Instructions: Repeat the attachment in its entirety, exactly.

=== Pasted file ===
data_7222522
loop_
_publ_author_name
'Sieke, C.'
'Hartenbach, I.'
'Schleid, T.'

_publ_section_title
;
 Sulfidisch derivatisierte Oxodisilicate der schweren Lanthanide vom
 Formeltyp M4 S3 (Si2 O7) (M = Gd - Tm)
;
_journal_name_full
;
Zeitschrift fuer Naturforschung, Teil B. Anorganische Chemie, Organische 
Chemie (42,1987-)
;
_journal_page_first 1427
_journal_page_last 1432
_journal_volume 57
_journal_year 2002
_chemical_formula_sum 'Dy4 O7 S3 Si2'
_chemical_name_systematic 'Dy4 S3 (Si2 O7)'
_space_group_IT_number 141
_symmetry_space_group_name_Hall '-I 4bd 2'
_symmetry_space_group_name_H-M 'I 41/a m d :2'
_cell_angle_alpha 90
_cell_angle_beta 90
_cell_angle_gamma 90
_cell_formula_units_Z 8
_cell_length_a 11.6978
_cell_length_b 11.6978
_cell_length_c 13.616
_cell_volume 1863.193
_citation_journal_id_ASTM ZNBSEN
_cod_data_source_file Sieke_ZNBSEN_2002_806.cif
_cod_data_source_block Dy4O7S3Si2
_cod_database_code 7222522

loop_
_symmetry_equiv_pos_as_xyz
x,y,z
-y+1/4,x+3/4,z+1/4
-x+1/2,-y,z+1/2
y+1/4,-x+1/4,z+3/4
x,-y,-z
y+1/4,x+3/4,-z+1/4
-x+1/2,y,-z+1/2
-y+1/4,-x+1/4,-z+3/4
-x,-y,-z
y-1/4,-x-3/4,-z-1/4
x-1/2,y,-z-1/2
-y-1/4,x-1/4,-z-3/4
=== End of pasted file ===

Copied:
data_7222522
loop_
_publ_author_name
'Sieke, C.'
'Hartenbach, I.'
'Schleid, T.'

_publ_section_title
;
 Sulfidisch derivatisierte Oxodisilicate der schweren Lanthanide vom
 Formeltyp M4 S3 (Si2 O7) (M = Gd - Tm)
;
_journal_name_full
;
Zeitschrift fuer Naturforschung, Teil B. Anorganische Chemie, Organische 
Chemie (42,1987-)
;
_journal_page_first 1427
_journal_page_last 1432
_journal_volume 57
_journal_year 2002
_chemical_formula_sum 'Dy4 O7 S3 Si2'
_chemical_name_systematic 'Dy4 S3 (Si2 O7)'
_space_group_IT_number 141
_symmetry_space_group_name_Hall '-I 4bd 2'
_symmetry_space_group_name_H-M 'I 41/a m d :2'
_cell_angle_alpha 90
_cell_angle_beta 90
_cell_angle_gamma 90
_cell_formula_units_Z 8
_cell_length_a 11.6978
_cell_length_b 11.6978
_cell_length_c 13.616
_cell_volume 1863.193
_citation_journal_id_ASTM ZNBSEN
_cod_data_source_file Sieke_ZNBSEN_2002_806.cif
_cod_data_source_block Dy4O7S3Si2
_cod_database_code 7222522

loop_
_symmetry_equiv_pos_as_xyz
x,y,z
-y+1/4,x+3/4,z+1/4
-x+1/2,-y,z+1/2
y+1/4,-x+1/4,z+3/4
x,-y,-z
y+1/4,x+3/4,-z+1/4
-x+1/2,y,-z+1/2
-y+1/4,-x+1/4,-z+3/4
-x,-y,-z
y-1/4,-x-3/4,-z-1/4
x-1/2,y,-z-1/2
-y-1/4,x-1/4,-z-3/4